Economic recovery in general, and inflation-linked bonds in particular, have become undervalued in Europe.

This edition of CIO Weekly Perspectives comes from guest contributors Patrick Barbe and  Yanick Loirat of Neuberger Berman’s European Investment Grade Fixed Income team.

Carry strategies have been ineffective in European investment grade fixed income.

The German government yield curve is extremely flat and negative out beyond 15 years—but that is only the most extreme example of a situation that exists across most of the continent and across both government and corporate markets. In that environment, sitting on bonds and waiting for coupons may not produce attractive returns.

You might be able to enhance returns by getting active, however. Low yields and flat curves make a strong case for being flexible with duration and credit risk, exploring opportunities in southern Europe and (our focus in this column) taking advantage of value in inflation markets.

‘QE Infinity’

This may not be an obvious place to look in Europe.

Today, inflation is barely half the target rate of the “below-but-close-to-2%” target set by the European Central Bank. The ECB has responded with a new quantitative easing program. The main difference from the first iteration is a reinforcement of forward guidance: The implication is that asset purchases will persist, and that the key interest rates will remain at their present levels for as long as the inflation target is not achieved in a robust and sustainable way.

It is interesting, then, that many economists, investors and commentators have been referring to this not as “QE2,” but as “QE Infinity.” They doubt that the euro zone will see 2% inflation ever again.

Looser Fiscal Stance

We think there is more chance of higher inflation in Europe than this implies.

With Christine Lagarde as its president, the ECB is perhaps more likely than it was under her predecessor, Mario Draghi, to find consensus within the central bank’s governing council and work hard to persuade the euro zone’s political leadership to provide fiscal stimulus. Lagarde has already mentioned that monetary policy has negative “side effects” in her inaugural testimony before the European Parliament. Moreover, new leadership of Germany’s Social Democratic Party has also increased the probability of a looser fiscal stance, to keep the “grand coalition” with Angela Merkel alive.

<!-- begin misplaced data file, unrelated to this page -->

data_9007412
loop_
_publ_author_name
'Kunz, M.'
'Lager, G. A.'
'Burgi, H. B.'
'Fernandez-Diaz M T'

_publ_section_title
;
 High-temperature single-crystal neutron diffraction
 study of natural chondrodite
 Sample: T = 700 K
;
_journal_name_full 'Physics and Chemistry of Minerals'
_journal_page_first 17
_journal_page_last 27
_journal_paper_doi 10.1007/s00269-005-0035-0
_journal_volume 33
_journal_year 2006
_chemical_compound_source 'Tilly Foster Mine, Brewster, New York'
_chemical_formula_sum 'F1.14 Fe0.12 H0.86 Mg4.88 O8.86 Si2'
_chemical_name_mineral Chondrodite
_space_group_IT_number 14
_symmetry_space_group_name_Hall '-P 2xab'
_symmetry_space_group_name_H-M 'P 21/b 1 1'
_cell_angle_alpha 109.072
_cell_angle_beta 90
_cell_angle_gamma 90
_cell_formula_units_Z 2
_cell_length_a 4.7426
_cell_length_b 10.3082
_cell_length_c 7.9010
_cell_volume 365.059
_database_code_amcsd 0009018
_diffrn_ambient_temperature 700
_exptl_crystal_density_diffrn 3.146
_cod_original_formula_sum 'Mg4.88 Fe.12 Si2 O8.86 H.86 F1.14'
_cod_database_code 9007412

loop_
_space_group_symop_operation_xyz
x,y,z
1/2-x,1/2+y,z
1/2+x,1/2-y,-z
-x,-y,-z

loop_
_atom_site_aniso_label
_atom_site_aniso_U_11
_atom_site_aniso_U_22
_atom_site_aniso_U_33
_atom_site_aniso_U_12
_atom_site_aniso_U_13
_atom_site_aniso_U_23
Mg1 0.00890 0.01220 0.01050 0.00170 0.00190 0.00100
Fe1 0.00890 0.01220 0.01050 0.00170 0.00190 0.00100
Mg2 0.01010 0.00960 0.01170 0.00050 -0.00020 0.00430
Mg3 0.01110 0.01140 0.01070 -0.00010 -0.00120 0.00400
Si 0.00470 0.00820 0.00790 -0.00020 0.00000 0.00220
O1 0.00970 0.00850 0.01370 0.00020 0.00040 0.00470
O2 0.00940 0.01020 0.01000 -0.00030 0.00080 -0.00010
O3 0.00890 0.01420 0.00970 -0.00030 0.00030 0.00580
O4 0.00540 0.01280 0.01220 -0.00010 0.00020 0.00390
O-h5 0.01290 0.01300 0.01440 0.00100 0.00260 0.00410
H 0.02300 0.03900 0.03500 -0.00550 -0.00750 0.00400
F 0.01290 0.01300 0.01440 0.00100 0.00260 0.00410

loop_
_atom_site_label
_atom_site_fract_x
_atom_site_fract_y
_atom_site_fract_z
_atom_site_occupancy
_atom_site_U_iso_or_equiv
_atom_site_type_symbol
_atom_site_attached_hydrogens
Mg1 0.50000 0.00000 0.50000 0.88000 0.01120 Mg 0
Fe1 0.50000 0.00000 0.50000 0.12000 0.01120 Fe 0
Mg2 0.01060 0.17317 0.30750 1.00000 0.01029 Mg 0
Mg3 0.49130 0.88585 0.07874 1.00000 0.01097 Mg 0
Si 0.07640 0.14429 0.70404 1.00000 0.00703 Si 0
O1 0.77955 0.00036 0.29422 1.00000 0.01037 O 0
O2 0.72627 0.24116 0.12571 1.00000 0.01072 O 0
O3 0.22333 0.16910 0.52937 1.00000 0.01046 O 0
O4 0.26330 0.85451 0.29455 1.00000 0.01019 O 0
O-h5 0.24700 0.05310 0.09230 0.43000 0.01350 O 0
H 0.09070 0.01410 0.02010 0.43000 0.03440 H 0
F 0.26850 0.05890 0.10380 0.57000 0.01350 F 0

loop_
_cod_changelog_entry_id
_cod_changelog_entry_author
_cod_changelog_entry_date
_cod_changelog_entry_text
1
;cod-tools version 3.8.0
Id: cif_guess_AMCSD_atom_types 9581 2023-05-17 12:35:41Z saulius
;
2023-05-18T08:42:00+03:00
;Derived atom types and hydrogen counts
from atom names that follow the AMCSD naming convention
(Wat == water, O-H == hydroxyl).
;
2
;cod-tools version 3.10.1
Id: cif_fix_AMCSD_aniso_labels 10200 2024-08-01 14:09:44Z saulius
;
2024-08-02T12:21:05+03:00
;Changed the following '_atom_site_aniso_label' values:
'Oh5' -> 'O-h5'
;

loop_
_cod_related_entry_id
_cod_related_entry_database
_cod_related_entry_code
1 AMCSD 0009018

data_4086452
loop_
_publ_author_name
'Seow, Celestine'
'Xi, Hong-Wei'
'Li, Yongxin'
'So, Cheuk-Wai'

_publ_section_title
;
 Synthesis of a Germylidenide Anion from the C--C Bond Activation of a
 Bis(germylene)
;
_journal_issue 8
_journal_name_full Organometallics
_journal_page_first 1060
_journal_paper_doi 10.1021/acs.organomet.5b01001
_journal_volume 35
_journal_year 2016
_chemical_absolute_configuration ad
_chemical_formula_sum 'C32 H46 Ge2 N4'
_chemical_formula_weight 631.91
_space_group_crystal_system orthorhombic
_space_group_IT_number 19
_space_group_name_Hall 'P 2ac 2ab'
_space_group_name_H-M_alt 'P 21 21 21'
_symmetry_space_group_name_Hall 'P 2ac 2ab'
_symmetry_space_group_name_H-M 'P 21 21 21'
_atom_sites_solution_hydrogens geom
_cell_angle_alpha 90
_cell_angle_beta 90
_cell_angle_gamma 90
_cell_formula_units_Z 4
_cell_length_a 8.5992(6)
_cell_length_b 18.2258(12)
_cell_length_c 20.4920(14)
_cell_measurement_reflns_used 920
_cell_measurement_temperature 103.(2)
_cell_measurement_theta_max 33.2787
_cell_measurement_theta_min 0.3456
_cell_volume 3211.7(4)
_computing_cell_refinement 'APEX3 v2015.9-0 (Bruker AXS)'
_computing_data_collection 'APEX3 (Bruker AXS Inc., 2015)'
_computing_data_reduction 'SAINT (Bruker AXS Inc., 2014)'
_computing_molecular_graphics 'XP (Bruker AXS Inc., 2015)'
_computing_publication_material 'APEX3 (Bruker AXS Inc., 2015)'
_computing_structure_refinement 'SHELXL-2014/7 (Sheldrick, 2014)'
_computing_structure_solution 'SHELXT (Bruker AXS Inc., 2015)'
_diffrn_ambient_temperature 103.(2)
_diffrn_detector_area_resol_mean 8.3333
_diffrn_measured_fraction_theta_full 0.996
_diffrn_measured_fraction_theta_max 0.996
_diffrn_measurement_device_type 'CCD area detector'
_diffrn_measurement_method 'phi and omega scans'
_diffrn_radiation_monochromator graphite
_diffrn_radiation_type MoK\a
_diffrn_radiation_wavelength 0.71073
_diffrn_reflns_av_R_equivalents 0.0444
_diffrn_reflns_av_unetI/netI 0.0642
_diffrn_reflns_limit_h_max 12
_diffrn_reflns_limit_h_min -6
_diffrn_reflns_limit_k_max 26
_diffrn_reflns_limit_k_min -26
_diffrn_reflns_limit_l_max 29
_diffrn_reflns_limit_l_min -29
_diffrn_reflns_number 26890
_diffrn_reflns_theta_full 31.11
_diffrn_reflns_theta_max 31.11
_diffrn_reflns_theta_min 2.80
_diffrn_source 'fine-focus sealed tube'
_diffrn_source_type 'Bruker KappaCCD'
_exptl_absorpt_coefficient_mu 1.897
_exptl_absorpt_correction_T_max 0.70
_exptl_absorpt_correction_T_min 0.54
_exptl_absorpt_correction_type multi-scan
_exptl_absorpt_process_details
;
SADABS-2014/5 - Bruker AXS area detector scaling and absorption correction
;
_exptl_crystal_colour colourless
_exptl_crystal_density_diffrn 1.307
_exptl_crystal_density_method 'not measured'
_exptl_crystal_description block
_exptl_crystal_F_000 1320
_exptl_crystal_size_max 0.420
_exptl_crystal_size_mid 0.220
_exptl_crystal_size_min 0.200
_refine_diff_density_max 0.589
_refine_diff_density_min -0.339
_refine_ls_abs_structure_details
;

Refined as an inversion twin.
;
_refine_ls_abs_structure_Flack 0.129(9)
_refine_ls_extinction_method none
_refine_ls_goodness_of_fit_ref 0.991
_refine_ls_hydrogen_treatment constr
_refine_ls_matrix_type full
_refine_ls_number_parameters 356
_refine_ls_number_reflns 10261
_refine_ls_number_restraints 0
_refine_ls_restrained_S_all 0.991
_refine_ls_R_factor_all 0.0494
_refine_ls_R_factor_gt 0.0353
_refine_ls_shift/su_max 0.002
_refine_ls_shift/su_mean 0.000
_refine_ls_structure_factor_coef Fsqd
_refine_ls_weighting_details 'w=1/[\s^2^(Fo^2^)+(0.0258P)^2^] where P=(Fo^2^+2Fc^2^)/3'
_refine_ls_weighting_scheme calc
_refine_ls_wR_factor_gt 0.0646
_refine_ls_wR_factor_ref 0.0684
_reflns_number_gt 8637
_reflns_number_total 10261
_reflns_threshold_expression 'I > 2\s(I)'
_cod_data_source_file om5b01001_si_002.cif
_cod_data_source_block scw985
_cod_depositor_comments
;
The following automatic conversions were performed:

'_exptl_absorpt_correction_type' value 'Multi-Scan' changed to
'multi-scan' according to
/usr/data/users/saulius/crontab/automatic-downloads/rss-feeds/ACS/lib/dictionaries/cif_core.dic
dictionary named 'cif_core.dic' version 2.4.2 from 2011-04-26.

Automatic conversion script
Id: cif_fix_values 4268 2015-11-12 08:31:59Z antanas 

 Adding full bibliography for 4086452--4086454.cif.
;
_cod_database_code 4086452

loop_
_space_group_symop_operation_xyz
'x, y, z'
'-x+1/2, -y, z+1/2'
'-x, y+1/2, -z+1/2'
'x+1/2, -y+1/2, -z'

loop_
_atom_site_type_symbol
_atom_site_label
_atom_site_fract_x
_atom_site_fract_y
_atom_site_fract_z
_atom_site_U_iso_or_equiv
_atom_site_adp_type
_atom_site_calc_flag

In addition, as we have written in the past, many of the disinflationary challenges the euro zone faces are now exogenous, such as high uncertainty around global manufacturing and trade. Levels of lending and consumer confidence in the domestic economy are robust due to low interest rates and rising employment. Combined with resilient capex, this has left the economy with very little unutilized capacity.

Should some of the global issues weighing on inflation and euro zone business confidence begin to lift—with a phase-one U.S.-China trade deal, some clarity on Brexit, or traction from China’s fiscal and monetary stimulus—2020 could see a combination of rising capex, rising government spending commitments and rising inflation.

Depressed Inflation Expectations

As that unfolds, market participants may well notice just how depressed euro zone inflation expectations have become.

Across the region, the summer and autumn of 2019 saw record-low levels in five-year forward breakeven inflation rates at the five-year tenor (“5Y5Y breakeven inflation”). They have barely recovered since then. Looking to 2020 and 2021, core inflation is forecast to reach between 1.2% and 1.3%, but financial markets are pricing in breakeven inflation barely above 0.6%. There is no clear technical reason for this pricing, given the diminished supply of inflation-linked bonds in the final quarter of this year.

We see attractive valuations in French inflation-linked bonds (OATi), but, in line with our general willingness to seek out value in southern European markets, we think some of the best opportunities may be in Italy.